(Bloomberg) -- Intel Corp. surged in late trading after predicting a return to sales growth in the fourth quarter, fueled by an improving personal computer market and a more competitive product line.
Sales in the period will be $14.6 billion to $15.6 billion, Intel said in a statement Thursday, compared with an average analyst estimate of $14.4 billion. Excluding certain items, profit will be 44 cents a share. Analysts had projected 31 cents, according to data compiled by Bloomberg.
The upbeat outlook shows growing momentum for Intel's turnaround efforts under Chief Executive Officer Pat Gelsinger. The company has said that the PC market, its biggest business unit by shipments, is through the worst of a historic slump caused by a buildup in inventory. Its server unit, though, is still struggling — hurt by a shift in customer spending toward chips made by Nvidia Corp.
Intel shares, already up 23% this year, jumped as much as 8.9% in extended trading following the announcement late Thursday. It was the third time in a row that investors applauded the company's quarterly report. That's helped Intel keep pace with a broader rally in chip-industry stocks this year, driven by optimism that a surge in artificial intelligence use will increase demand.
The quarter was a step forward in the company's plan to regain leadership of the chip industry and included the winning of new customers for its outsourced manufacturing division, Gelsinger told analysts on a call.
"While we're encouraged by our progress to date we know we have much more work in front of us," Gelsinger said.
Intel predicted that its adjusted gross margin — the portion of sales remaining after deducting the cost of production — will be 46.5% in the fourth quarter. That compares with an estimate of 44.2%. That measure is an indicator of how productive Intel's multibillion-dollar factory network is. At the height of Intel's powers, the gross margin was well over 60%.
Intel is now increasingly confident that — once it regains technological leadership in chip production — it will be able to restore its margins to that level, Chief Financial Officer Dave Zinsner said on the call.
In the third quarter, earnings came in at 41 cents a share on sales of $14.2 billion. Analysts had estimated profit of 21 cents and revenue of $13.5 billion.
Client computing, Intel's PC chip business, generated $7.87 billion in revenue last quarter. That compared with an estimate of about $7.4 billion. Data center sales were $3.8 billion, versus an average projection of $3.94 billion. That market is on course for annual shipments of about 270 million units and will ultimately grow to about 300 million units, Gelsinger said.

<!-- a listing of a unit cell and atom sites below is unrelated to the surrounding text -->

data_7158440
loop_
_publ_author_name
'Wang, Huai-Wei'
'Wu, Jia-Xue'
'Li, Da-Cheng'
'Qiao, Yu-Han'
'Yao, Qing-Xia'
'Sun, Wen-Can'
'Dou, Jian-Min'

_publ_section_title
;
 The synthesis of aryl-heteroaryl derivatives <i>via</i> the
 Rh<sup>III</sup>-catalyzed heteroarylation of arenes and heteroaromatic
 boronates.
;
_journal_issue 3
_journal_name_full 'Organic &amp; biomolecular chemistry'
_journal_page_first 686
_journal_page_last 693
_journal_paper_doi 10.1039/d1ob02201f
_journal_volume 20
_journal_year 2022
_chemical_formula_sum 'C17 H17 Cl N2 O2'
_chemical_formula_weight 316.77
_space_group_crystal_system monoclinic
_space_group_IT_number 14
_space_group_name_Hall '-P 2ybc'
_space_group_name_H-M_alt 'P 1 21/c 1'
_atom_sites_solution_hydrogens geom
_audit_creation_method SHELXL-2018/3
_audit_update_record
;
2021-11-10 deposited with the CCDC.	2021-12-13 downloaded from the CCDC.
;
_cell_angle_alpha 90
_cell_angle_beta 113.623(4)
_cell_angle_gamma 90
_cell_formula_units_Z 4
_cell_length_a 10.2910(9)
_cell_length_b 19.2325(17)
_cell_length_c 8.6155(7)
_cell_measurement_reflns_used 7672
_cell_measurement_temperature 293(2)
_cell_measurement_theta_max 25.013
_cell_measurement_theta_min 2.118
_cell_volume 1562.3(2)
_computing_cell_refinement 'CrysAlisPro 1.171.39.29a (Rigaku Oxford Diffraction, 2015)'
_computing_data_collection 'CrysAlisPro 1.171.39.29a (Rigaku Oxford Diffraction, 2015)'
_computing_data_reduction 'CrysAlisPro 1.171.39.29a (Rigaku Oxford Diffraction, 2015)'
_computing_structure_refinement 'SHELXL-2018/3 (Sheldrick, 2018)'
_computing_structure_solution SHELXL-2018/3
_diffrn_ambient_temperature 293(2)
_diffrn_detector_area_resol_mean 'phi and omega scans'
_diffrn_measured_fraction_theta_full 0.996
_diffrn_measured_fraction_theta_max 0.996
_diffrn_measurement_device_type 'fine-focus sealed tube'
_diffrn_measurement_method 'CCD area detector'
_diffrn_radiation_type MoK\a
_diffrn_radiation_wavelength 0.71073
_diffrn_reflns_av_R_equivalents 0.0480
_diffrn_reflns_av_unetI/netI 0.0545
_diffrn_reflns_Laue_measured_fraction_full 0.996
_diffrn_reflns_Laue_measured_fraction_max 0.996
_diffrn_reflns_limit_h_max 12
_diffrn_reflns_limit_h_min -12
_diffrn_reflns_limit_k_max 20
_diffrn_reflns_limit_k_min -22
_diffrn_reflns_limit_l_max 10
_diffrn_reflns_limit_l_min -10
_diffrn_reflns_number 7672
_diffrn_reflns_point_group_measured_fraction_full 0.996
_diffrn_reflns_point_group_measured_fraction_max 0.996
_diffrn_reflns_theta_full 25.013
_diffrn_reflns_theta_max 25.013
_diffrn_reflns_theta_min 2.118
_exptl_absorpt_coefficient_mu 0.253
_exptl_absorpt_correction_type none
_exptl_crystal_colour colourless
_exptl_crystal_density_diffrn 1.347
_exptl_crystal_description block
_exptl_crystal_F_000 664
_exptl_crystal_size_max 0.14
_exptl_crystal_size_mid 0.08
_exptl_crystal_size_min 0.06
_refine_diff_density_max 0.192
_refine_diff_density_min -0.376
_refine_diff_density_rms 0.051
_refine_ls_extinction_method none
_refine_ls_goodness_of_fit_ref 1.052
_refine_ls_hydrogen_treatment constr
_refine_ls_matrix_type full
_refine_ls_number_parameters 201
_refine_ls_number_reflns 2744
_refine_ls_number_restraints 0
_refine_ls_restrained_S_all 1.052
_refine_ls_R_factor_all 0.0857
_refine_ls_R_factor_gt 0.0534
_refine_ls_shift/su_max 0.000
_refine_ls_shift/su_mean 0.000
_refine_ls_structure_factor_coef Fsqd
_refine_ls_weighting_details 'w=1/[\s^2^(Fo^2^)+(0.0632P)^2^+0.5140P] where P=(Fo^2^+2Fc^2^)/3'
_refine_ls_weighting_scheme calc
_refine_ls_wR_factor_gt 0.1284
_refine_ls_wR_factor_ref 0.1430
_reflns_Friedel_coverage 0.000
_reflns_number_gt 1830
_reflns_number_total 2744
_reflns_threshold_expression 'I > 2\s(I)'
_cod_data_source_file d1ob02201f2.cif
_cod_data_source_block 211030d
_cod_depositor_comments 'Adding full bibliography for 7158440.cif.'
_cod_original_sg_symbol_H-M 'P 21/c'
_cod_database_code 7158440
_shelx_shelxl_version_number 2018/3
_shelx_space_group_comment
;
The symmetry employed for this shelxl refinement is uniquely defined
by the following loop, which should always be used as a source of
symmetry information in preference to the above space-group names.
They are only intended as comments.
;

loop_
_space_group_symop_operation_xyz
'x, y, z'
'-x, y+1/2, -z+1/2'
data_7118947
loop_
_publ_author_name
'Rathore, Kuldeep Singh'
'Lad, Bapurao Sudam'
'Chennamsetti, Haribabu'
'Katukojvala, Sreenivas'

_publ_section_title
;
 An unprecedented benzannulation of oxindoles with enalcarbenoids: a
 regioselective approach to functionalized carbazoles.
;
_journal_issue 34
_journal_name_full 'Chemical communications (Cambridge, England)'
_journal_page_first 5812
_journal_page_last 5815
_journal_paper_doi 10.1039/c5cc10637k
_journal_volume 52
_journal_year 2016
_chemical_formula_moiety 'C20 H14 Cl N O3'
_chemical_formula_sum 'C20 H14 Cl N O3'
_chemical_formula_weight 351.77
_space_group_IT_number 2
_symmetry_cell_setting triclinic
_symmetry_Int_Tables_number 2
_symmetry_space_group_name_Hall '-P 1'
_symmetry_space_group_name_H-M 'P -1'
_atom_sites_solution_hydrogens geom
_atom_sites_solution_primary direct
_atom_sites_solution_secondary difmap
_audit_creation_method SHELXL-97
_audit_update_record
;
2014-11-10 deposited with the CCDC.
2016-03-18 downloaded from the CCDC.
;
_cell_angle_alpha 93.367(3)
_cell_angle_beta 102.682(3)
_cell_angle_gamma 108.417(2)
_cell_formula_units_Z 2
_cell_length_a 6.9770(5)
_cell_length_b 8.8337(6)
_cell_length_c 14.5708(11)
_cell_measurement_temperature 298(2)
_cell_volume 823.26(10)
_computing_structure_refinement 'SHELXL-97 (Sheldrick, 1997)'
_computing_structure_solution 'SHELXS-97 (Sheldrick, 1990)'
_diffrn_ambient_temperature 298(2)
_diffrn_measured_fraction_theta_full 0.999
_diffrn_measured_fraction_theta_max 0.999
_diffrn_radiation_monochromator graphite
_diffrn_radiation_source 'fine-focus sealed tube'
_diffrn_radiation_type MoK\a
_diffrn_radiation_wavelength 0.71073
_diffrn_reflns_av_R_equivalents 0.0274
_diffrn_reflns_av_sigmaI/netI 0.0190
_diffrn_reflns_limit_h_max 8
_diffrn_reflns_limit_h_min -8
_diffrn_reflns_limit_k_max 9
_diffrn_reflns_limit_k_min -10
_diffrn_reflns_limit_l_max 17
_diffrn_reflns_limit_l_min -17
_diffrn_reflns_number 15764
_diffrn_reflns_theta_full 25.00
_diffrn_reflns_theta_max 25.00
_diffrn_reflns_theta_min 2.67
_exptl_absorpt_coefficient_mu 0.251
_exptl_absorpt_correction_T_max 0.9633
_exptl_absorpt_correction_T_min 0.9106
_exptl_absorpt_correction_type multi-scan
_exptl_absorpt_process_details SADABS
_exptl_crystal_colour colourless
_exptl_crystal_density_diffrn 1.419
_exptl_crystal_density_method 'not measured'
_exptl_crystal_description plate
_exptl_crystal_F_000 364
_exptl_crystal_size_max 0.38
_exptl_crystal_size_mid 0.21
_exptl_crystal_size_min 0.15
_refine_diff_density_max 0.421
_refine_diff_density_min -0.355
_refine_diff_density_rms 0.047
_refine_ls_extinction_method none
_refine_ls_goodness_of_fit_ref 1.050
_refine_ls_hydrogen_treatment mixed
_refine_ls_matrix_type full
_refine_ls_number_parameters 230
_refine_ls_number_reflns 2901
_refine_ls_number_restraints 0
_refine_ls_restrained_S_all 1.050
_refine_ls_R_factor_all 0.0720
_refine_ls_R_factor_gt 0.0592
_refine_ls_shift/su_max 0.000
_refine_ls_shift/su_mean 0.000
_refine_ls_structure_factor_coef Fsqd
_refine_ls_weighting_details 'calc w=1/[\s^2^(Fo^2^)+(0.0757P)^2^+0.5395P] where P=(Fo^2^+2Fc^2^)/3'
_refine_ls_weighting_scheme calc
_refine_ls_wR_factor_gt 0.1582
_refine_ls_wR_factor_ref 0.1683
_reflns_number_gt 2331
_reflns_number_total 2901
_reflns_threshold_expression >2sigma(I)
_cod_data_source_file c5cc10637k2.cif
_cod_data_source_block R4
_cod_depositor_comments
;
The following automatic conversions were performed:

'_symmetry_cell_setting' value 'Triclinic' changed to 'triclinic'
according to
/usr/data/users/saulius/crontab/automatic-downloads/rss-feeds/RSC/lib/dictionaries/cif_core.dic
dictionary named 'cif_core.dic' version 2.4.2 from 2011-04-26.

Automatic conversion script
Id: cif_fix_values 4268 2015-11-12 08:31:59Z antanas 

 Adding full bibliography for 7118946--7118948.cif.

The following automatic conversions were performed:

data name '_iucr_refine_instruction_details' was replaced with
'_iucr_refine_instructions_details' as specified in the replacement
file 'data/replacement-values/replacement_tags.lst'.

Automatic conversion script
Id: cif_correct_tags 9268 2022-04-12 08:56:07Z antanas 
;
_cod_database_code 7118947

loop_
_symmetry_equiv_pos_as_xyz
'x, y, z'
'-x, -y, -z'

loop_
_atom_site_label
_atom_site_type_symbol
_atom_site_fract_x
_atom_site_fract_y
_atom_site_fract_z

But Intel faces more competition in that market. Nvidia and Advanced Micro Devices Inc. are working on PC processors that use technology from Arm Holdings Plc, Bloomberg reported this week. The more crowded field shows that there's increasing excitement about the industry, Intel’s CEO said. Still, he doesn’t expect Arm technology to take a significant share of the market.
Gelsinger also praised the work of staff in Israel, where Intel has a major design center and factory. The company is also constructing a new plant there. Workers have kept the operations going despite the conflict with Hamas, he said. The chipmaker's production is near the town of Kiryat Gat, which is close to the Gaza border and near sites that suffered terrorist attacks.
He said Intel is unique in having factories across a broad set of locations, allowing it to mitigate the risk of disruptions.
Intel’s turnaround is still in the early stages. While the PC market is improving, sales remain down from where they were a year ago. And the company is playing catch-up with Nvidia in semiconductors that help power the development of powerful AI systems.
Gelsinger said that while data center operators have been spending more of their budgets on Nvidia chips, he expects them to shift back to other kinds of processors. Nvidia's so-called accelerators are good at training artificial intelligence but different types of processors, Intel's Xeons, will be needed to actually run the AI models and provide the services, he argued.
Gelsinger also has yet to announce big customers for his push into the so-called foundry industry, where manufacturers produce outsourced chips for other companies. Intel's CEO has launched an expensive effort to build factories around the world, aiming to lure clients — including rivals — to the program.
Without actually naming any customers, Gelsinger said he's ahead of schedule in terms of the client commitments and interest he's receiving. The effort is currently just a fraction of Intel's business, though. The foundry division had revenue of $311 million last quarter, compared with $78 million in the same period a year earlier.
For now, Intel's resurgence has largely been driven by customers restocking their inventory, rather than bigger shifts, according to KeyBanc Capital Markets analyst John Vinh.
"The results are good and we're seeing a near-term improvement," he said in an interview with Bloomberg Television. "The big milestones Pat has to show — and Intel has to show going forward — are on foundry services and AI."